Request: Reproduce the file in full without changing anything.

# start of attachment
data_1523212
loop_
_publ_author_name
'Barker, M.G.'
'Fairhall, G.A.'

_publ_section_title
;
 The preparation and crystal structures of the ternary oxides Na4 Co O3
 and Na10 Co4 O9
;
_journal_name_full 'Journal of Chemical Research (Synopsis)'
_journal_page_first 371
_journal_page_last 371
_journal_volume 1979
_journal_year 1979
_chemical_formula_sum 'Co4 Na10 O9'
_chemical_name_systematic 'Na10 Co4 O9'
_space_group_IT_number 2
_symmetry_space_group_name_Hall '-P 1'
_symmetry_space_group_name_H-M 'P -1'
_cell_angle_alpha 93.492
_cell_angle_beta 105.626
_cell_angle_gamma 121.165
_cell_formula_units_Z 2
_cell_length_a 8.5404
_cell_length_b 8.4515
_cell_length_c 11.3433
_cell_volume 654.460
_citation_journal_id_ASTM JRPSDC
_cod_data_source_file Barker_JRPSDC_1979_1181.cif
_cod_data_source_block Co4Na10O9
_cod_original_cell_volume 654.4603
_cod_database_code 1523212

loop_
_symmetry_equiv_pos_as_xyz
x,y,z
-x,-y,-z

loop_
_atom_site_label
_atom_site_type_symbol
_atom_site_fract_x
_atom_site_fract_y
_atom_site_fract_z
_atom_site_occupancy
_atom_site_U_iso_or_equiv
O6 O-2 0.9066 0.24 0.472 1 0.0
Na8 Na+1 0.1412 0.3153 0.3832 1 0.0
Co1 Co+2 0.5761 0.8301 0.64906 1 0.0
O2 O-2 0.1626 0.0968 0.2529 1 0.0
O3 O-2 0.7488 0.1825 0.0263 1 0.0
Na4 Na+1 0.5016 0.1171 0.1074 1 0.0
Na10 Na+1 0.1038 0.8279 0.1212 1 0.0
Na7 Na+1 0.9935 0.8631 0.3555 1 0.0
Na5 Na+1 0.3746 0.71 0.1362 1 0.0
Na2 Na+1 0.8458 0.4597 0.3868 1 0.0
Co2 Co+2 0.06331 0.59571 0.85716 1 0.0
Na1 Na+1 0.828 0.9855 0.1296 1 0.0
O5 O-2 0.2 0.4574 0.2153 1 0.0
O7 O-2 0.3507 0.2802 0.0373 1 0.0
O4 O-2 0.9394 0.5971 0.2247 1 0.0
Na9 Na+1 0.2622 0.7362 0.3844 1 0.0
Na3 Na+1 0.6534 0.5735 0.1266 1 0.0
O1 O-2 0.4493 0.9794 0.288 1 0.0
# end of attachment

data_1523212
loop_
_publ_author_name
'Barker, M.G.'
'Fairhall, G.A.'

_publ_section_title
;
 The preparation and crystal structures of the ternary oxides Na4 Co O3
 and Na10 Co4 O9
;
_journal_name_full 'Journal of Chemical Research (Synopsis)'
_journal_page_first 371
_journal_page_last 371
_journal_volume 1979
_journal_year 1979
_chemical_formula_sum 'Co4 Na10 O9'
_chemical_name_systematic 'Na10 Co4 O9'
_space_group_IT_number 2
_symmetry_space_group_name_Hall '-P 1'
_symmetry_space_group_name_H-M 'P -1'
_cell_angle_alpha 93.492
_cell_angle_beta 105.626
_cell_angle_gamma 121.165
_cell_formula_units_Z 2
_cell_length_a 8.5404
_cell_length_b 8.4515
_cell_length_c 11.3433
_cell_volume 654.460
_citation_journal_id_ASTM JRPSDC
_cod_data_source_file Barker_JRPSDC_1979_1181.cif
_cod_data_source_block Co4Na10O9
_cod_original_cell_volume 654.4603
_cod_database_code 1523212

loop_
_symmetry_equiv_pos_as_xyz
x,y,z
-x,-y,-z

loop_
_atom_site_label
_atom_site_type_symbol
_atom_site_fract_x
_atom_site_fract_y
_atom_site_fract_z
_atom_site_occupancy
_atom_site_U_iso_or_equiv
O6 O-2 0.9066 0.24 0.472 1 0.0
Na8 Na+1 0.1412 0.3153 0.3832 1 0.0
Co1 Co+2 0.5761 0.8301 0.64906 1 0.0
O2 O-2 0.1626 0.0968 0.2529 1 0.0
O3 O-2 0.7488 0.1825 0.0263 1 0.0
Na4 Na+1 0.5016 0.1171 0.1074 1 0.0
Na10 Na+1 0.1038 0.8279 0.1212 1 0.0
Na7 Na+1 0.9935 0.8631 0.3555 1 0.0
Na5 Na+1 0.3746 0.71 0.1362 1 0.0
Na2 Na+1 0.8458 0.4597 0.3868 1 0.0
Co2 Co+2 0.06331 0.59571 0.85716 1 0.0
Na1 Na+1 0.828 0.9855 0.1296 1 0.0
O5 O-2 0.2 0.4574 0.2153 1 0.0
O7 O-2 0.3507 0.2802 0.0373 1 0.0
O4 O-2 0.9394 0.5971 0.2247 1 0.0
Na9 Na+1 0.2622 0.7362 0.3844 1 0.0
Na3 Na+1 0.6534 0.5735 0.1266 1 0.0
O1 O-2 0.4493 0.9794 0.288 1 0.0